Bandmate Malcolm Young was diagnosed with dementia in September
Frontman Johnson reportedly rang up the Sporting Memories Network, a little-known charity based in the village of Topcliffe, Yorkshire, to offer his support for its work.
The charity, which uses sporting tales to engage older people – especially men – suffering from depression and dementia and involve them in groups that improve their physical and mental wellbeing, said Johnson phoned “out of the blue” to recollect stories about being raised in Duston, Gateshead. These included a tale about being unable to afford to attend Newcastle United matches and walking miles with his father’s mining stool to catch the action at Gateshead instead.
“I never forget me Dad would take us to the place where Hughie Gallacher threw himself in front of a train,” Johnson said. “‘He was the greatest footballer that ever lived, son.’ He was very reverential about that. Hughie played in the Newcastle side that won the title in 1927 and he was God-like to my father. But Gateshead was the place we went to because it was cheap. I got it for a ha’penny.”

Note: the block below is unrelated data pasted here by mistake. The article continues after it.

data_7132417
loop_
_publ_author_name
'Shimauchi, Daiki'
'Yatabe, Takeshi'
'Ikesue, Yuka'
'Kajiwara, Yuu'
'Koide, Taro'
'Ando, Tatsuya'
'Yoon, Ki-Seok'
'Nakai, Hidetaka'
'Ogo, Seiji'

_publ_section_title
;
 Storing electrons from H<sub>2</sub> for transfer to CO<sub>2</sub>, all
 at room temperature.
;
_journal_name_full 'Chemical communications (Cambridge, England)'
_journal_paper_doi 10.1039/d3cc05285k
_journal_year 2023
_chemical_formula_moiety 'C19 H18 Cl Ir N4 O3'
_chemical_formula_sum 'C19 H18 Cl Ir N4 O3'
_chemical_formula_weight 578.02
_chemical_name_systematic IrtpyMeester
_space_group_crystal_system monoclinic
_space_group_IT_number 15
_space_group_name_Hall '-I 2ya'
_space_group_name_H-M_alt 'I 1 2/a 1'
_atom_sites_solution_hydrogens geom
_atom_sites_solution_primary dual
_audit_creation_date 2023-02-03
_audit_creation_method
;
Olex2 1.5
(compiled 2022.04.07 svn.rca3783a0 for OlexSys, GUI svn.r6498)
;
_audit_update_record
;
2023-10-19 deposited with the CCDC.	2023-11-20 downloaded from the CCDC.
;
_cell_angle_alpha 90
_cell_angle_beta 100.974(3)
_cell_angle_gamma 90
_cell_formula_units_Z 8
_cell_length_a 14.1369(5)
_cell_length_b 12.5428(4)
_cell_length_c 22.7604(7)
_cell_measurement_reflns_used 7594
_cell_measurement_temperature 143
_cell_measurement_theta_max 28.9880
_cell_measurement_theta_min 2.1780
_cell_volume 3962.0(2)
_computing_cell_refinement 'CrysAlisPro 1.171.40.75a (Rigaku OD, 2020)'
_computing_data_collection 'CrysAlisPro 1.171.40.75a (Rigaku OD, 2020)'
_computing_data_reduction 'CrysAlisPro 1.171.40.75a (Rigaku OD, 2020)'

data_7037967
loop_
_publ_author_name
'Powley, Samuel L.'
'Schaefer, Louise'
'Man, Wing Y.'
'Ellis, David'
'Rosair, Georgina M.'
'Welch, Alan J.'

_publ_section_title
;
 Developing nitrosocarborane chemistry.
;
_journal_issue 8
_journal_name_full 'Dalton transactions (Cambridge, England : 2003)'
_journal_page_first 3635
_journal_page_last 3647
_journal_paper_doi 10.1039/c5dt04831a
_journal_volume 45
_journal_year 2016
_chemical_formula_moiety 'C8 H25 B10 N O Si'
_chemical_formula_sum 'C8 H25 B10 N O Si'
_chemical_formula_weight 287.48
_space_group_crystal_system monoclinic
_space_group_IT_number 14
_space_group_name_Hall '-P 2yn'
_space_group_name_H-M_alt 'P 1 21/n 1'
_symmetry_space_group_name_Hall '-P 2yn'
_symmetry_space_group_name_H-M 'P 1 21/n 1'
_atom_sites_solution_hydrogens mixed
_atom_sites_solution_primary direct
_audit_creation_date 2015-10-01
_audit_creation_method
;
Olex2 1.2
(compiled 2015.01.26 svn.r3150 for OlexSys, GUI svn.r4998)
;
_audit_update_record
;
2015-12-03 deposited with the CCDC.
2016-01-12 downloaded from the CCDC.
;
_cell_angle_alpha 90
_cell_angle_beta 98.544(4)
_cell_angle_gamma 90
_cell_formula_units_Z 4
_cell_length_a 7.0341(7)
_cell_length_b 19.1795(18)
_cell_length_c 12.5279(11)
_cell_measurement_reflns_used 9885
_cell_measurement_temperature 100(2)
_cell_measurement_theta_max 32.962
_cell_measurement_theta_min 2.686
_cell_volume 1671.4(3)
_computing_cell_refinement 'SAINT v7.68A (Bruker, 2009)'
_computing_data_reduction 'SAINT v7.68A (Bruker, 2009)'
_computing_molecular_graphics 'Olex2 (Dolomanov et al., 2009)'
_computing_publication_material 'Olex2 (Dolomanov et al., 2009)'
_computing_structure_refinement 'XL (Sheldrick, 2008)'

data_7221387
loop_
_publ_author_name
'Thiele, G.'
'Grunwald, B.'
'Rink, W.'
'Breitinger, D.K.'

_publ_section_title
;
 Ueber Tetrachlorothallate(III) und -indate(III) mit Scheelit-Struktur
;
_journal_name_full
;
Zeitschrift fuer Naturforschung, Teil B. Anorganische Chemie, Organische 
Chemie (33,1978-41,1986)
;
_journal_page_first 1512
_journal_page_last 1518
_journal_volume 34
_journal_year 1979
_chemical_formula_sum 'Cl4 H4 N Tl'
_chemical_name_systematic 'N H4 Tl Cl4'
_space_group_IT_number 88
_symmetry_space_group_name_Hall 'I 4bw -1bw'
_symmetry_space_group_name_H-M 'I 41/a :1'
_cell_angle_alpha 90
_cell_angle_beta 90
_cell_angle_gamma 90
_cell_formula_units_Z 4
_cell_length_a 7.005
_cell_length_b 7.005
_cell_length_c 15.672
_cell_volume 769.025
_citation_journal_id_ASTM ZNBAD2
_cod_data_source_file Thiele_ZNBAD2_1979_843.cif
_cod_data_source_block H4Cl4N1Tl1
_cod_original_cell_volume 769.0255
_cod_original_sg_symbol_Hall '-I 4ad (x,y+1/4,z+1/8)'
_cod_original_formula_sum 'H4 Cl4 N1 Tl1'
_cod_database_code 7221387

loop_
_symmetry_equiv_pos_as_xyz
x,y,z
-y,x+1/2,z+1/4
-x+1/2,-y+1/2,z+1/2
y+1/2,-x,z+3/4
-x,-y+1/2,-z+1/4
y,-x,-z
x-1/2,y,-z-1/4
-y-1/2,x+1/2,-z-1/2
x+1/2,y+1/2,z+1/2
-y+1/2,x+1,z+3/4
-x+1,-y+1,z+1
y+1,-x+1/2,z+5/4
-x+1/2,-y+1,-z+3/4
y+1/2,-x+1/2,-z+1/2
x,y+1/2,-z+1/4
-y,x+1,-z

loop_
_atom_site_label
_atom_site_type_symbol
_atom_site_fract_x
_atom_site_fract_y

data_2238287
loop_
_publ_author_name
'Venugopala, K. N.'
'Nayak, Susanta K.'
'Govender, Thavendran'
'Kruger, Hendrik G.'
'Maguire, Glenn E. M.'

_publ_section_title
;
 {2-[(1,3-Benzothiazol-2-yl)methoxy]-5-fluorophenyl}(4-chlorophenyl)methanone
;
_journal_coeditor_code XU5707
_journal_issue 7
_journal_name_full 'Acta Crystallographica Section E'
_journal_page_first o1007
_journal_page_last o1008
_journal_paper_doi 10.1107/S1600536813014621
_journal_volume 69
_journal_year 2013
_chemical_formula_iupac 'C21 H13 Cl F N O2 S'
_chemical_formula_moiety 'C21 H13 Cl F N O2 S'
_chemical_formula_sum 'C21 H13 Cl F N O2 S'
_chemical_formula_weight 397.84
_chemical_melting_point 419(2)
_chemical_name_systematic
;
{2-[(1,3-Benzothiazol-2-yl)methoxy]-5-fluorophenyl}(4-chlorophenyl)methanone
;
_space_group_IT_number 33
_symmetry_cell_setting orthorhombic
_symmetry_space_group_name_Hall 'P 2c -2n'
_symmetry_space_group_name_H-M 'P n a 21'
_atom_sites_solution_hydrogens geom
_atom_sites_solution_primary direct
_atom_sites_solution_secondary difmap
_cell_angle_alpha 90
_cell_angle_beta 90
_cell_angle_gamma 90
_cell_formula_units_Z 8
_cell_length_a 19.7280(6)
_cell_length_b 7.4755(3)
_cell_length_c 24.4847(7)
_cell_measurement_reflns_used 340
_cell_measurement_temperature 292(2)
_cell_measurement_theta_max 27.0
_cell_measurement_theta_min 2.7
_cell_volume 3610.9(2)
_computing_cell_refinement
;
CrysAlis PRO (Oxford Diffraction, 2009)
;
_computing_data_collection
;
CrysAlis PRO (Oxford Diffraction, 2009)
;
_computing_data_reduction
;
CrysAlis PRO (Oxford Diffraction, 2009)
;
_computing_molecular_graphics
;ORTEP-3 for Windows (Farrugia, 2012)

Speaking to the Northern Echo, Tony Jameson-Allen, the charity’s director, said: “It’s an absolutely amazing boost for a charity run by two people to receive a phone call from the singer of a group that has sold more than 200 million records worldwide.”
Unlike bigger dementia charities, Sporting Memories Network focuses on treatment of the disease rather than research. In May, it received the Alzheimer Society’s prize for Best National Initiative, but despite gaining support from big names such as Sir Steve Redgrave, some of the charity’s work is in jeopardy due to a lack of funding.
“The cost of dementia nationally is estimated at being £26bn a year and that figure will double by 2030, so I’m urging healthcare commissioners to give cost-effective Sporting Memories a real crack at making this work,” said Jameson-Allen.